What to Know About the Brexit Deal and What It Means for a Second Referendum
News | 14.11.2018
Two and a half years after the U.K. voted to leave the European Union, Brits are finding that the decision may have raised far more questions than it answered.
So when British Prime Minister Theresa May’s office finally confirmed on Tuesday that a draft text of the Brexit deal had been agreed with E.U. negotiators, it didn’t calm many nerves. Quite the opposite: even with a possible deal, there is still lots of work to do – and lots of places the agreement could collapse.
In recent weeks, doubts over the progress of talks, and fears over whether a deal could pass Parliament, have resulted in more and more prominent figures calling for a second referendum. Here’s what to know:
Remind me, how did this all begin?
On June 23, 2016, the U.K. voted in a referendum to leave the European Union. The turnout was the highest of any electoral contest in decades: 72.2%. The electorate was split, with 48% voting to remain and 52% voting to leave.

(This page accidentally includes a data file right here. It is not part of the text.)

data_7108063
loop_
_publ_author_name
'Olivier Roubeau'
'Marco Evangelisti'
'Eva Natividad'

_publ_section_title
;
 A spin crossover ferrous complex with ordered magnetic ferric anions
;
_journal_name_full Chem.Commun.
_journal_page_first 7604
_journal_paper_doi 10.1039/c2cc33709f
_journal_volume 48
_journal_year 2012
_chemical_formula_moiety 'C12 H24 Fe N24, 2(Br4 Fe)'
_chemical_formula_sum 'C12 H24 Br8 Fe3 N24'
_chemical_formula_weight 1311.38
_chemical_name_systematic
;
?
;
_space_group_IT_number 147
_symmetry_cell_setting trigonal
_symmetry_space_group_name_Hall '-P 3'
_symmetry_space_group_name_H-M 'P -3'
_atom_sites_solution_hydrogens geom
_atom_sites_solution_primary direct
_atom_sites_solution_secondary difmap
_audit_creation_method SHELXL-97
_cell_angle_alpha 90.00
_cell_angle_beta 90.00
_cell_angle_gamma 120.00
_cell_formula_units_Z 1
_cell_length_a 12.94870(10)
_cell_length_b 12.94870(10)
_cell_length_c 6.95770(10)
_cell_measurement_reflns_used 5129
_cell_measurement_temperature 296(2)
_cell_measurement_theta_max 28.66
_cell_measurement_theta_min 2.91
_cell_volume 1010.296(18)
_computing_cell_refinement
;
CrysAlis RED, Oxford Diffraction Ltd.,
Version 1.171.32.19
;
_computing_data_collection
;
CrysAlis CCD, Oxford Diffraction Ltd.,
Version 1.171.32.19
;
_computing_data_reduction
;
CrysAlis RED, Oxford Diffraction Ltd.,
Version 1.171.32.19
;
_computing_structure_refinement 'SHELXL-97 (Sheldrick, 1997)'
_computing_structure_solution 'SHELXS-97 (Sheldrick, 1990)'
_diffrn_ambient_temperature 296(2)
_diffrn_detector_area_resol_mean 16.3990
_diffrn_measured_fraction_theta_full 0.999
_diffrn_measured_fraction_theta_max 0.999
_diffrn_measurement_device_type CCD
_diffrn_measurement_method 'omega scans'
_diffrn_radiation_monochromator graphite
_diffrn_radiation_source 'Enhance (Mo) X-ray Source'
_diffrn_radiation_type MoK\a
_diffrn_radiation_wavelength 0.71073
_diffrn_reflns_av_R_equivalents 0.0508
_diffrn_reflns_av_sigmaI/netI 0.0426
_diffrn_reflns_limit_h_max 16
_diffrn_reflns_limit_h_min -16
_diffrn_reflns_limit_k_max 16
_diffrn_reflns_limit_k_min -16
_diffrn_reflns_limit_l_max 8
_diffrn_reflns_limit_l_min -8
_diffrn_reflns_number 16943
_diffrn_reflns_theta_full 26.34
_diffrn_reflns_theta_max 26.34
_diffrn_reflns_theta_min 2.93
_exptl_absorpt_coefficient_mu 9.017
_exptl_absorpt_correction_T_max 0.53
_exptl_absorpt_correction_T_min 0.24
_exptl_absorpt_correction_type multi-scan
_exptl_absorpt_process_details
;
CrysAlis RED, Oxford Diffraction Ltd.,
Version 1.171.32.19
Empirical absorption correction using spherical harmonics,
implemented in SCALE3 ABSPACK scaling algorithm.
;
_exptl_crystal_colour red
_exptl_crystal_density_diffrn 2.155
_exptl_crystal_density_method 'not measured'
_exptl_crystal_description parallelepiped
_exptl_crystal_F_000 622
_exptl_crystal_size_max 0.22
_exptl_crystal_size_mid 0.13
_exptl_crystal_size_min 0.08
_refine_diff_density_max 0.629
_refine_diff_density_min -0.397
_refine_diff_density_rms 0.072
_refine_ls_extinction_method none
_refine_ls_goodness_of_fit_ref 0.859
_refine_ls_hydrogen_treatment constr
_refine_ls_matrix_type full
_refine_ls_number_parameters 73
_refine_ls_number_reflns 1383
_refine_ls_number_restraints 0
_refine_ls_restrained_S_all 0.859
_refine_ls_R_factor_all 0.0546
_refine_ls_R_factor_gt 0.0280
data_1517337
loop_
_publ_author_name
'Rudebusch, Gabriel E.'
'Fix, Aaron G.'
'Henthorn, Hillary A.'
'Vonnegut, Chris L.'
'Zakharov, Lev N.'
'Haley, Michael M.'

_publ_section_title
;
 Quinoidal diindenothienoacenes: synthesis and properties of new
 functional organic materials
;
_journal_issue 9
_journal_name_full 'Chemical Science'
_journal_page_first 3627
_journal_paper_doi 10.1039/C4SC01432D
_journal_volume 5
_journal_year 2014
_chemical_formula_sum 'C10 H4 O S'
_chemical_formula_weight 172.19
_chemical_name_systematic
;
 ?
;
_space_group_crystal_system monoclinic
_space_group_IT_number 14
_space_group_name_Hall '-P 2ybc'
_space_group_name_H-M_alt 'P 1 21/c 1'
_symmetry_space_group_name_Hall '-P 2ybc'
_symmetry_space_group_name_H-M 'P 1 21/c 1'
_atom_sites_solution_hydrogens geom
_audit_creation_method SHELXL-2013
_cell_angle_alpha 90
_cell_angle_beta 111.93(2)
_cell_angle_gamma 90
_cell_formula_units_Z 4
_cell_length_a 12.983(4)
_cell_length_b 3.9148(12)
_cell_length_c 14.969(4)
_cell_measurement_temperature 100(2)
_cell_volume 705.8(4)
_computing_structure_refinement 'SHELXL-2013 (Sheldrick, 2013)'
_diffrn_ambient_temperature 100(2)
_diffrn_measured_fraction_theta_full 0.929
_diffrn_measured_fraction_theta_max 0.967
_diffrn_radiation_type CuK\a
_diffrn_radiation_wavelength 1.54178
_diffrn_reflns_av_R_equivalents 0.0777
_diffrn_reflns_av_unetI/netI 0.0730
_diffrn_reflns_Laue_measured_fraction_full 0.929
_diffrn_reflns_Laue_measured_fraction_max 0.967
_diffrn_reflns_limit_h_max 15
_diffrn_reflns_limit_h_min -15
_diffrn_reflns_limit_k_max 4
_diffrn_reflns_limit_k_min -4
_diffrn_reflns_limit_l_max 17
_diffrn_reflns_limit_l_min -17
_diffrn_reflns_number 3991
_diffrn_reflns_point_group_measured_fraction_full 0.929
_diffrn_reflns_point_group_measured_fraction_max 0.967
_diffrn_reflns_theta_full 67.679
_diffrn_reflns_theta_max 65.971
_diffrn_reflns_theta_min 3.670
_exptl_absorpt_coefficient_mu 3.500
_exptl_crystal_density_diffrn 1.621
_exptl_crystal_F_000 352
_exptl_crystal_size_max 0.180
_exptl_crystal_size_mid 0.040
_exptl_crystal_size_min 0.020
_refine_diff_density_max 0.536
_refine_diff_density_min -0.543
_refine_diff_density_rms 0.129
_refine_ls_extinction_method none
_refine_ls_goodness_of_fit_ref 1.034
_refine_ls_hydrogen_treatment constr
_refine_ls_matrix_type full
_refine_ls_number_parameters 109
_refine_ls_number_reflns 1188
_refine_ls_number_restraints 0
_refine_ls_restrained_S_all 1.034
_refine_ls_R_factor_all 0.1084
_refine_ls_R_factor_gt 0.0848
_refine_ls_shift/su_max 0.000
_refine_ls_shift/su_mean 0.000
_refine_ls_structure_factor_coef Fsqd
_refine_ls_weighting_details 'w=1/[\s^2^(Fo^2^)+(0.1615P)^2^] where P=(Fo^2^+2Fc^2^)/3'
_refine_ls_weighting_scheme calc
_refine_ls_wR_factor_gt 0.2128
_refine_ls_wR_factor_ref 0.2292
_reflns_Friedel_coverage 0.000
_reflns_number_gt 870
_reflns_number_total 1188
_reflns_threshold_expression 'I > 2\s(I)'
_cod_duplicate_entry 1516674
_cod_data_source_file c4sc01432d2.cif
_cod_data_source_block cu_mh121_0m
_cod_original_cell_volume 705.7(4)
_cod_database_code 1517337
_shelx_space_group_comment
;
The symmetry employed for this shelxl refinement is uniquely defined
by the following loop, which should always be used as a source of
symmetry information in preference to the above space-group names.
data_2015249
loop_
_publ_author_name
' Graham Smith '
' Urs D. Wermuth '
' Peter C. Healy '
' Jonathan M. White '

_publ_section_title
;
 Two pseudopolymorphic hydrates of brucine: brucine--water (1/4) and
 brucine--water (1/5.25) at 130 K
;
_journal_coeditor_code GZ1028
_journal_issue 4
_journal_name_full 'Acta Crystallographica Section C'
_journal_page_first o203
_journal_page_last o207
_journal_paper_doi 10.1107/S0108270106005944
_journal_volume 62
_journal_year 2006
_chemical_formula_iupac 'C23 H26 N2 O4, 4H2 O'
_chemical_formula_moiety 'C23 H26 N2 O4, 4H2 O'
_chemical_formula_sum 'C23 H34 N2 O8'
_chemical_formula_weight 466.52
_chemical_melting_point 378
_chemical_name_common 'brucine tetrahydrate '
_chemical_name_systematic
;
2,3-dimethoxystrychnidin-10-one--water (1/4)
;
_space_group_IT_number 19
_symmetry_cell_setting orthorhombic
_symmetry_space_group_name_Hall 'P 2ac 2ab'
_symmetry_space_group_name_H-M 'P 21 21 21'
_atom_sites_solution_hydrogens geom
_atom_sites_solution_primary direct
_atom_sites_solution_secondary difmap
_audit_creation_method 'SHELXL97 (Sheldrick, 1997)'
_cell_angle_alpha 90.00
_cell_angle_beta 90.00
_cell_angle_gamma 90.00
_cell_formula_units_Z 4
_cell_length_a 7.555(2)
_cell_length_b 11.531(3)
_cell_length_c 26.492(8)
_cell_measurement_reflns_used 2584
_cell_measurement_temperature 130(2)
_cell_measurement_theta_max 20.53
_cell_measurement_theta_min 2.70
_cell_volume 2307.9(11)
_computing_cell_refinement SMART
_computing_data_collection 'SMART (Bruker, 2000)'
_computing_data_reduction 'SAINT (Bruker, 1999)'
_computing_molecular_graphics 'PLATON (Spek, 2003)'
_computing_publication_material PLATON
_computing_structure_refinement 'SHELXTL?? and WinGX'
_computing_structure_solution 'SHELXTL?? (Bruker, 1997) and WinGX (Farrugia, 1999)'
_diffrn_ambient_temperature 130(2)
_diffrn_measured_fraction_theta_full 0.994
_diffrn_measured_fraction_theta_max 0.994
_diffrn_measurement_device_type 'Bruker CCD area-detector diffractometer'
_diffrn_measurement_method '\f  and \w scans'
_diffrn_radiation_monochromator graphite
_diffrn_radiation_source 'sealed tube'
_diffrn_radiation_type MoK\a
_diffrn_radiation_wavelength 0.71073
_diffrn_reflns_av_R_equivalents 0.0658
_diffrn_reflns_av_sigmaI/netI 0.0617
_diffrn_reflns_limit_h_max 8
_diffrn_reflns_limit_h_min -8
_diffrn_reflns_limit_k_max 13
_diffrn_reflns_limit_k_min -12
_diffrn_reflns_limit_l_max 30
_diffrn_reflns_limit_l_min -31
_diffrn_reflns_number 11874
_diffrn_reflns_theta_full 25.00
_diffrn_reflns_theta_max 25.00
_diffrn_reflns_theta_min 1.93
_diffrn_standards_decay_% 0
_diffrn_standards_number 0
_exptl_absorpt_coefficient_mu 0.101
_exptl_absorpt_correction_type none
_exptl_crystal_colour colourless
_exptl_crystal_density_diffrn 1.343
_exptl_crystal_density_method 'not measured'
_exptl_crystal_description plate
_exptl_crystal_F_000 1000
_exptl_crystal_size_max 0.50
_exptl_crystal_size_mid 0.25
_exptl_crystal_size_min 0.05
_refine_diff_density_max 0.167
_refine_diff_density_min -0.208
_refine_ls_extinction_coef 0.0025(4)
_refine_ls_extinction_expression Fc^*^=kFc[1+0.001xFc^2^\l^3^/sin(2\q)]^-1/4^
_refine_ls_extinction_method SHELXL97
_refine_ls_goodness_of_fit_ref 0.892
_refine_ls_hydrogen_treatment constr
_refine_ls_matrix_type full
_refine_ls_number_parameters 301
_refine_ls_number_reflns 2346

The result wasn’t what the prime minister at the time, David Cameron, had hoped. He wanted to settle the internal divisions in his ruling Conservative Party over the E.U. once and for all by holding a referendum. It backfired massively and when his side lost, he resigned. Theresa May became prime minister.
On March 29, 2017, May triggered Article 50 of the Lisbon Treaty, the untested legal mechanism allowing a country to leave the European Union within a set period of two years. The deadline for the U.K. to leave the E.U. is March 29, 2019.
After triggering Article 50, May called a general election for June 2017 in an attempt to increase her parliamentary majority and strengthen her hand in negotiations with Europe over the departure deal. But May ended up losing seats in Parliament, and was forced to form a minority government. Instead of strengthening her hand, the election weakened it, and has left May in an unstable position – both within the U.K. and with E.U. negotiators.